Aug 2, 2009

TRUSTS | Pension Plan Funding

The trust is the leading funding agency for qualified plans, in terms of both the number of employees covered and aggregate plan assets. A trust used for qualified plan funding is based on the same general principles of trust law as trusts used for other purposes, such as estate planning and administering the affairs of minors or incompetent persons. A trust is an arrangement involving three parties—the grantor of the trust, the trustee, and the beneficiaries. In qualified plan funding, the grantor is the employer and the beneficiaries are the employees. The trustee is a party holding funds contributed by the employer for the benefit of employees.

Legally speaking, a trustee is a fiduciary. A fiduciary is a person or organization that holds money on behalf of someone else (here the plan participants and beneficiaries) and that must administer that money solely in the interest of those other persons. The trustee's compensation is a fee for services rendered; the trustee is prohibited from personally profiting as a result of investing the trust funds.

The duties of a qualified plan trustee, like those of any other trustee, are set out in a formal trust agreement. Usually, the duties of a plan trustee are to accept employer contributions, invest those contributions, accumulate the earnings, and pay benefits to plan participants and beneficiaries out of the plan fund. The trustee performs these acts only at the direction of the plan administrator and not at the trustee's own discretion. However, in some cases, a trustee is given direct responsibility for choosing plan investments or choosing an investment adviser. The trustee must account periodically to the plan administrator or the employer for all investments, receipts, and disbursements. The trustee does not guarantee the payment of benefits or the adequacy of the trust fund to pay benefits. That remains the obligation of the employer.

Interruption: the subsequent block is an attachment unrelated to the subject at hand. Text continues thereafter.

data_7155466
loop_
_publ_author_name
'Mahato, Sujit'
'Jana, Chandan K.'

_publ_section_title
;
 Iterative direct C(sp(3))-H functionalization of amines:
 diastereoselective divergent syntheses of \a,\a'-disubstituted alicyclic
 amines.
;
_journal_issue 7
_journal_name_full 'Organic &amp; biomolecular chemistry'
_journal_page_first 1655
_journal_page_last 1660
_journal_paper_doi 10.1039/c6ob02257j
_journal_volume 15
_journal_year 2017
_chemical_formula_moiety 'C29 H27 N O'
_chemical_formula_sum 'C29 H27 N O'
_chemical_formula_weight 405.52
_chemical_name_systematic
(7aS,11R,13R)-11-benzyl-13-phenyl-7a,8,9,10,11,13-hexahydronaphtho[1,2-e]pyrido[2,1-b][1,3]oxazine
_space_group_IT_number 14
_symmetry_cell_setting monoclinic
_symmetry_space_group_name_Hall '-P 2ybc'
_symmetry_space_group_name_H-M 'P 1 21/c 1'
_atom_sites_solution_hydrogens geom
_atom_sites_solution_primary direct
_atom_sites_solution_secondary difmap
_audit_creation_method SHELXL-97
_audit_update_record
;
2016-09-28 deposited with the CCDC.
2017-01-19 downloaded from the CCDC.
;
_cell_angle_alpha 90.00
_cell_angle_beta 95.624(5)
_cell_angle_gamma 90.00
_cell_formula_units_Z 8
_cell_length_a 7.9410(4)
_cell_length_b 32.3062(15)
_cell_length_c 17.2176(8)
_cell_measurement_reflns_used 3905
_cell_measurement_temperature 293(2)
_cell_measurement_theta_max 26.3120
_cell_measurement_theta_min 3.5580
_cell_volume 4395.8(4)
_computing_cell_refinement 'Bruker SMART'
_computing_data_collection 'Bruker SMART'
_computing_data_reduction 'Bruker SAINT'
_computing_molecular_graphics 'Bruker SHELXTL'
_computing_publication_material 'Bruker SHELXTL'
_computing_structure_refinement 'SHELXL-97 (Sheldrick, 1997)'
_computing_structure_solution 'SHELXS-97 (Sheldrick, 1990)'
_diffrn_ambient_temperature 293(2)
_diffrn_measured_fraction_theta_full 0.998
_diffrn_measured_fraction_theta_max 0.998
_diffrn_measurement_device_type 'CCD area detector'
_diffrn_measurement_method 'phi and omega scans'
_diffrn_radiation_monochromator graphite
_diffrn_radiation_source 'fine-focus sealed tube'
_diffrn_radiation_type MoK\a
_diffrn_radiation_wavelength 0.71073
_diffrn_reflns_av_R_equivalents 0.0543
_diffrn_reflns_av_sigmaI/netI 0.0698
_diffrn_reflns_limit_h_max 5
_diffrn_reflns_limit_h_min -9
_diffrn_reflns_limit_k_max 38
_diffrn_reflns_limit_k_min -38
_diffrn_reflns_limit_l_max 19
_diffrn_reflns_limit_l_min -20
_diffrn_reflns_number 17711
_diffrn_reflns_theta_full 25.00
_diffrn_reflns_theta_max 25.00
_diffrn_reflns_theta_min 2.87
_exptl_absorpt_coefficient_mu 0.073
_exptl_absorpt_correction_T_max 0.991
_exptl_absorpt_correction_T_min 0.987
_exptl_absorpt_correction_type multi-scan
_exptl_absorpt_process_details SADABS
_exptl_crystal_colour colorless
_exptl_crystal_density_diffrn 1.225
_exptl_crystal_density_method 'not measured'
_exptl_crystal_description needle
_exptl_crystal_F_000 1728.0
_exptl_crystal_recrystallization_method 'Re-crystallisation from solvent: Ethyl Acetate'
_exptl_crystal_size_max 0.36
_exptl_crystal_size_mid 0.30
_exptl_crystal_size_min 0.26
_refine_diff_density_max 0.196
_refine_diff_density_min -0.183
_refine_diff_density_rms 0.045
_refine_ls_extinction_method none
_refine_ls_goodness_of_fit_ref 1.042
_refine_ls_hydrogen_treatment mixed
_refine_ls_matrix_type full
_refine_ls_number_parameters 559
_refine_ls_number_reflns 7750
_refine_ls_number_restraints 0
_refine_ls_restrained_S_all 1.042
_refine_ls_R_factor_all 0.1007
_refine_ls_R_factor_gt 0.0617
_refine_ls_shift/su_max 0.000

A trustee may be an individual or group of individuals or a corporation such as a bank or trust company. Often employers name individual trustees, such as the company president or a major shareholder, to obtain an extra measure of control over plan assets. This is permissible under the law; however, when acting as trustee, such an individual is legally obligated to act solely in the interests of the plan participants and beneficiaries and not in the interests of the employer or shareholders.

Although a qualified plan trust is created and exists under the laws of the state in which it is established, the most significant provisions of trust law affecting qualified plan trusts have been codified in federal statutes that supersede state law whenever they apply.


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